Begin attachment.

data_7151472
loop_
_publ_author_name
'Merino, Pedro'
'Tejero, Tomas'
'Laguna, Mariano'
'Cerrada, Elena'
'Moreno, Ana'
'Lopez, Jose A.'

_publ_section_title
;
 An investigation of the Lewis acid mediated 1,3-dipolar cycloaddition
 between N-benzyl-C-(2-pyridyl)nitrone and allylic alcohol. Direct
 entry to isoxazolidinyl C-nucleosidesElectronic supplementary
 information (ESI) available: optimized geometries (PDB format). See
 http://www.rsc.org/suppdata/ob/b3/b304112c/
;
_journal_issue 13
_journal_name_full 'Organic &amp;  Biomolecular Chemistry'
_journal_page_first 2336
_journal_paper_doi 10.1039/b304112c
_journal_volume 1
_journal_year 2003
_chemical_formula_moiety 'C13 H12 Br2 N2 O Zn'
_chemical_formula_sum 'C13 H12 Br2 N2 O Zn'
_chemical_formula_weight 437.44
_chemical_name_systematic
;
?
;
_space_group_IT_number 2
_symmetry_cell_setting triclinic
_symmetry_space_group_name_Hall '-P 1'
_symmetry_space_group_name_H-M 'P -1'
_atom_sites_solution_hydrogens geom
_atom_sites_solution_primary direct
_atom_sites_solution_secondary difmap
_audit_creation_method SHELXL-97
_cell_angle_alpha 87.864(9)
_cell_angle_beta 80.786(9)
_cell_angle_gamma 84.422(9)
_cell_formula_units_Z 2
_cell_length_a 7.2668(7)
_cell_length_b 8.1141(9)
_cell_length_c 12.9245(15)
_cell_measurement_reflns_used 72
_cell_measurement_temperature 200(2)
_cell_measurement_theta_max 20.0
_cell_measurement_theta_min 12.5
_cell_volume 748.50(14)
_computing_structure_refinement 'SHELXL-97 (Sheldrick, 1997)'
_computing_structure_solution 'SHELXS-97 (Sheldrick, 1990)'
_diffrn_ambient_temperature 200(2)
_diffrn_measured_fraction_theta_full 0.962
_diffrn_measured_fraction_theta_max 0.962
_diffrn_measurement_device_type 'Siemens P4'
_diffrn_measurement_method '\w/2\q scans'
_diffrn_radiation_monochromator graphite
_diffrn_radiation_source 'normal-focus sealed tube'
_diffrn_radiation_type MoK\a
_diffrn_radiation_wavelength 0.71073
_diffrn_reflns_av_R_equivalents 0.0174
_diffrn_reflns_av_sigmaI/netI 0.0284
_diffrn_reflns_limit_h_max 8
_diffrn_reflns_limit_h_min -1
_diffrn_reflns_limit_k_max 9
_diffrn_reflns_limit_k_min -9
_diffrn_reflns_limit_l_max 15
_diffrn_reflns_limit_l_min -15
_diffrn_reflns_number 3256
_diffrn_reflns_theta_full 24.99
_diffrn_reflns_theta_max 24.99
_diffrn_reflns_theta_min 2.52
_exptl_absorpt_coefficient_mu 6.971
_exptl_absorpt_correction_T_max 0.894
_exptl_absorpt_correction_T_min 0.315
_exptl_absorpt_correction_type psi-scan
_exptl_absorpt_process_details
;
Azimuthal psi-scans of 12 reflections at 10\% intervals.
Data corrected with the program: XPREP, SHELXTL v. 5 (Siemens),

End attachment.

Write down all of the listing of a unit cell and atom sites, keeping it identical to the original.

data_7151472
loop_
_publ_author_name
'Merino, Pedro'
'Tejero, Tomas'
'Laguna, Mariano'
'Cerrada, Elena'
'Moreno, Ana'
'Lopez, Jose A.'

_publ_section_title
;
 An investigation of the Lewis acid mediated 1,3-dipolar cycloaddition
 between N-benzyl-C-(2-pyridyl)nitrone and allylic alcohol. Direct
 entry to isoxazolidinyl C-nucleosidesElectronic supplementary
 information (ESI) available: optimized geometries (PDB format). See
 http://www.rsc.org/suppdata/ob/b3/b304112c/
;
_journal_issue 13
_journal_name_full 'Organic &amp;  Biomolecular Chemistry'
_journal_page_first 2336
_journal_paper_doi 10.1039/b304112c
_journal_volume 1
_journal_year 2003
_chemical_formula_moiety 'C13 H12 Br2 N2 O Zn'
_chemical_formula_sum 'C13 H12 Br2 N2 O Zn'
_chemical_formula_weight 437.44
_chemical_name_systematic
;
?
;
_space_group_IT_number 2
_symmetry_cell_setting triclinic
_symmetry_space_group_name_Hall '-P 1'
_symmetry_space_group_name_H-M 'P -1'
_atom_sites_solution_hydrogens geom
_atom_sites_solution_primary direct
_atom_sites_solution_secondary difmap
_audit_creation_method SHELXL-97
_cell_angle_alpha 87.864(9)
_cell_angle_beta 80.786(9)
_cell_angle_gamma 84.422(9)
_cell_formula_units_Z 2
_cell_length_a 7.2668(7)
_cell_length_b 8.1141(9)
_cell_length_c 12.9245(15)
_cell_measurement_reflns_used 72
_cell_measurement_temperature 200(2)
_cell_measurement_theta_max 20.0
_cell_measurement_theta_min 12.5
_cell_volume 748.50(14)
_computing_structure_refinement 'SHELXL-97 (Sheldrick, 1997)'
_computing_structure_solution 'SHELXS-97 (Sheldrick, 1990)'
_diffrn_ambient_temperature 200(2)
_diffrn_measured_fraction_theta_full 0.962
_diffrn_measured_fraction_theta_max 0.962
_diffrn_measurement_device_type 'Siemens P4'
_diffrn_measurement_method '\w/2\q scans'
_diffrn_radiation_monochromator graphite
_diffrn_radiation_source 'normal-focus sealed tube'
_diffrn_radiation_type MoK\a
_diffrn_radiation_wavelength 0.71073
_diffrn_reflns_av_R_equivalents 0.0174
_diffrn_reflns_av_sigmaI/netI 0.0284
_diffrn_reflns_limit_h_max 8
_diffrn_reflns_limit_h_min -1
_diffrn_reflns_limit_k_max 9
_diffrn_reflns_limit_k_min -9
_diffrn_reflns_limit_l_max 15
_diffrn_reflns_limit_l_min -15
_diffrn_reflns_number 3256
_diffrn_reflns_theta_full 24.99
_diffrn_reflns_theta_max 24.99
_diffrn_reflns_theta_min 2.52
_exptl_absorpt_coefficient_mu 6.971
_exptl_absorpt_correction_T_max 0.894
_exptl_absorpt_correction_T_min 0.315
_exptl_absorpt_correction_type psi-scan
_exptl_absorpt_process_details
;
Azimuthal psi-scans of 12 reflections at 10\% intervals.
Data corrected with the program: XPREP, SHELXTL v. 5 (Siemens),